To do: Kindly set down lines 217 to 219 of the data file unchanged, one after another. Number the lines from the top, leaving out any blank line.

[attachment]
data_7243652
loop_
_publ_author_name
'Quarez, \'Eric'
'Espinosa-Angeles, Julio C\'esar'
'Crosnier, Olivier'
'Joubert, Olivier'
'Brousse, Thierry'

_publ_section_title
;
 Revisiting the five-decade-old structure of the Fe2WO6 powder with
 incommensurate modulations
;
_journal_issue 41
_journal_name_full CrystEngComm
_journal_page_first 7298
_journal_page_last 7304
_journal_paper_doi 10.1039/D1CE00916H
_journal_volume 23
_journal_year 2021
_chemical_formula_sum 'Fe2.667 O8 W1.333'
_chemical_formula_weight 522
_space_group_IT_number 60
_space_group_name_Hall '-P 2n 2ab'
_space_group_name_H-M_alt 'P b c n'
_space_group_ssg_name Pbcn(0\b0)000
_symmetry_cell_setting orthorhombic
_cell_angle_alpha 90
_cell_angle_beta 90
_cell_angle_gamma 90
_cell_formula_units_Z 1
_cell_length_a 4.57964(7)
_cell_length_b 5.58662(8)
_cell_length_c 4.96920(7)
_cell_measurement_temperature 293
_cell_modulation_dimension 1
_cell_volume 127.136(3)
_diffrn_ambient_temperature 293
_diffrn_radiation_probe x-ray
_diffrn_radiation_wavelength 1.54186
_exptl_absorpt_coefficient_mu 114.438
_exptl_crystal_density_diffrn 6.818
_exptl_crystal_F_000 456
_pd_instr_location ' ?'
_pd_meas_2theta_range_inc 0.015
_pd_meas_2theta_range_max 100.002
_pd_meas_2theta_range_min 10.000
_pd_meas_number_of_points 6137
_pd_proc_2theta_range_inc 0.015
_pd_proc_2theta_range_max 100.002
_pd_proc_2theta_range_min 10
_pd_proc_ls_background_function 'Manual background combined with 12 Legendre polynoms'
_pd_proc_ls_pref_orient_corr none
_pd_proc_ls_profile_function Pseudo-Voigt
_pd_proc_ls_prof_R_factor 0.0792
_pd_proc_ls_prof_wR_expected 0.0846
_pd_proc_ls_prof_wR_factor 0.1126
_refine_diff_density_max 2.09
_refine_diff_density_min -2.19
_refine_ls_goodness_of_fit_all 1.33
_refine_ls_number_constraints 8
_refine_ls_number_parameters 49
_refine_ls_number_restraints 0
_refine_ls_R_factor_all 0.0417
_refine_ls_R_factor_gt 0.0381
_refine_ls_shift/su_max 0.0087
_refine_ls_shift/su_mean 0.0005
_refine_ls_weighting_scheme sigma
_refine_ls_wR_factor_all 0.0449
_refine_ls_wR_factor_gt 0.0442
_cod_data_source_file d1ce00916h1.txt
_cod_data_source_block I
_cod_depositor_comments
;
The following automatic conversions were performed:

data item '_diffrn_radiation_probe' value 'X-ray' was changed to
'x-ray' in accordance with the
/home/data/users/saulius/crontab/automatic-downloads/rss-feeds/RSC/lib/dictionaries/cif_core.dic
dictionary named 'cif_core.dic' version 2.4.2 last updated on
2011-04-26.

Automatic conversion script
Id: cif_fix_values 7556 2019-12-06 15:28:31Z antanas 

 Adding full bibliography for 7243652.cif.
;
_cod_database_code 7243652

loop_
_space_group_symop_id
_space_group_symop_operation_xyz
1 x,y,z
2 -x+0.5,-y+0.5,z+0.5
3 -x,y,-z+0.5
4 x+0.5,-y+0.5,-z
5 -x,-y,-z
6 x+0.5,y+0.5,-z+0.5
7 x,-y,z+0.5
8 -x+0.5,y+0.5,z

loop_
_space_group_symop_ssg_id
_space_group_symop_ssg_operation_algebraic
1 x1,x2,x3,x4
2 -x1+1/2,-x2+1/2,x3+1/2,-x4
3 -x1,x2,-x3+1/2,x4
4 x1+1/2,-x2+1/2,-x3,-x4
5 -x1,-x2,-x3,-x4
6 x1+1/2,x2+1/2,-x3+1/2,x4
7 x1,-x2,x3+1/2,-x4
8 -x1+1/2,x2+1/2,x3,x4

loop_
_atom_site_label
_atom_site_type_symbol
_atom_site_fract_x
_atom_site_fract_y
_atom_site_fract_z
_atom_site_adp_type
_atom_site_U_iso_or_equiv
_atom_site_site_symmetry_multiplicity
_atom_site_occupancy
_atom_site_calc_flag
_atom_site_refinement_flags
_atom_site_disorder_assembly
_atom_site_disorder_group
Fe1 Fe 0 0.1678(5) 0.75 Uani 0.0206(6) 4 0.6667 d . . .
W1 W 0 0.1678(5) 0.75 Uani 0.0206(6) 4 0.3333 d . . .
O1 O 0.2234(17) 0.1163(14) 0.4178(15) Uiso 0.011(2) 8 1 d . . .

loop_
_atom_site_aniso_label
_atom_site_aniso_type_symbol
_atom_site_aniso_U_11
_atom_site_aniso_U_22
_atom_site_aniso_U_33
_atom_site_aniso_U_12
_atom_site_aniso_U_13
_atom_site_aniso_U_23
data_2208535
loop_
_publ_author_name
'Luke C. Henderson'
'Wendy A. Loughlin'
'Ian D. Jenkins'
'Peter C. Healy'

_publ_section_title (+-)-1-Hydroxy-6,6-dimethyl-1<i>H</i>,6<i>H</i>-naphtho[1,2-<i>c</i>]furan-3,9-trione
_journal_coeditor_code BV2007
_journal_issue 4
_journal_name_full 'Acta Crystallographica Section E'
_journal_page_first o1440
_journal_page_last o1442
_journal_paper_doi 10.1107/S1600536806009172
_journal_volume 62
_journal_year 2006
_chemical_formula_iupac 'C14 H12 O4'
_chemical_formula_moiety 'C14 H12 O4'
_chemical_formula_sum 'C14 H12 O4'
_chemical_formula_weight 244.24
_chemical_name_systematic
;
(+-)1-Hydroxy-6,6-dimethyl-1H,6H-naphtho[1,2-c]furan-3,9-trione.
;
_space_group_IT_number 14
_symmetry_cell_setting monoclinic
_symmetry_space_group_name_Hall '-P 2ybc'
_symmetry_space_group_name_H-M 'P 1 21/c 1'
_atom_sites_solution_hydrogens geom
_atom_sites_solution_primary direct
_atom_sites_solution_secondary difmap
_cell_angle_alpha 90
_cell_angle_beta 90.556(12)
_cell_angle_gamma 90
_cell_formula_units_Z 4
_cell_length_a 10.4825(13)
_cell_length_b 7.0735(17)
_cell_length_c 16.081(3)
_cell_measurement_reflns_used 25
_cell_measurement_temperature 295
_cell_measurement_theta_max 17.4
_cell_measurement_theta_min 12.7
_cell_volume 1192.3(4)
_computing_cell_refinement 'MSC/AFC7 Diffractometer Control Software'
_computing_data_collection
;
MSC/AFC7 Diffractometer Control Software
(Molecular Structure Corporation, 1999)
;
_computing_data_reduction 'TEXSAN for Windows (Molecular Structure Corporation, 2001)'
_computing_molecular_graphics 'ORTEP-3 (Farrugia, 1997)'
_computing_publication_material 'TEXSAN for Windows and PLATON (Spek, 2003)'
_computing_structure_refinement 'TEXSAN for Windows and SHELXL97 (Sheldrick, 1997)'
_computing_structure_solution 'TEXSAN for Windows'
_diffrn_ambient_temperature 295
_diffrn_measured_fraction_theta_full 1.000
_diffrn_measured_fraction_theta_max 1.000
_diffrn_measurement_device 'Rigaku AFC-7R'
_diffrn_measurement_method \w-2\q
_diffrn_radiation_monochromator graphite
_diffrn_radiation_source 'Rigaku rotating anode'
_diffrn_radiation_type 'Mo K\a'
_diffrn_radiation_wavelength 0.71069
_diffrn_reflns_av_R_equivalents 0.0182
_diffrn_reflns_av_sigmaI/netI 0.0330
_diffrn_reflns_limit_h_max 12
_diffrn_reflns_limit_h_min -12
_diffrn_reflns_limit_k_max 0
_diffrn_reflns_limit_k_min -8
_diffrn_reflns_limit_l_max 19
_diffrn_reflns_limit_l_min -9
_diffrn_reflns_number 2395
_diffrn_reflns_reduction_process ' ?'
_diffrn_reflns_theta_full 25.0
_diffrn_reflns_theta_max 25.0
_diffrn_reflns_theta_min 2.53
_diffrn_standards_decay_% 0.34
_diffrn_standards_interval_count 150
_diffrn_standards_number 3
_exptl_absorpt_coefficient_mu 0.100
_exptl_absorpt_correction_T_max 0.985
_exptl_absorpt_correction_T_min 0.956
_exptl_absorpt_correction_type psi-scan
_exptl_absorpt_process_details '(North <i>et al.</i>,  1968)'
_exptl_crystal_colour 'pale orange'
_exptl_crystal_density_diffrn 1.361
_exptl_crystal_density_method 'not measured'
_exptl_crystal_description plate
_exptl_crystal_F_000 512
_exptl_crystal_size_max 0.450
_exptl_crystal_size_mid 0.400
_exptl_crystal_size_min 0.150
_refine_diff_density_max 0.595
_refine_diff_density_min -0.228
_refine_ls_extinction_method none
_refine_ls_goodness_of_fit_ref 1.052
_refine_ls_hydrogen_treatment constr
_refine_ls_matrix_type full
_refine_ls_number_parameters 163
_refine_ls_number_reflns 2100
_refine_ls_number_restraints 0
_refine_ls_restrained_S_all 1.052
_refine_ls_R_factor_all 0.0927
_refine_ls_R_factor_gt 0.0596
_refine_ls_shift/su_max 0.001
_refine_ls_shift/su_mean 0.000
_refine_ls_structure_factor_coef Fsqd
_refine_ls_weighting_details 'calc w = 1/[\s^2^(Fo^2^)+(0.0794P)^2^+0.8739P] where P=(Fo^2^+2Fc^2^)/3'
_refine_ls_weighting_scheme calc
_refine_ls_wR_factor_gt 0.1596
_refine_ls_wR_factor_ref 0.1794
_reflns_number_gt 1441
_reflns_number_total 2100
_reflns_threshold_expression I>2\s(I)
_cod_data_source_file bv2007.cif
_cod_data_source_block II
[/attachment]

_exptl_absorpt_process_details '(North <i>et al.</i>,  1968)'
_exptl_crystal_colour 'pale orange'
_exptl_crystal_density_diffrn 1.361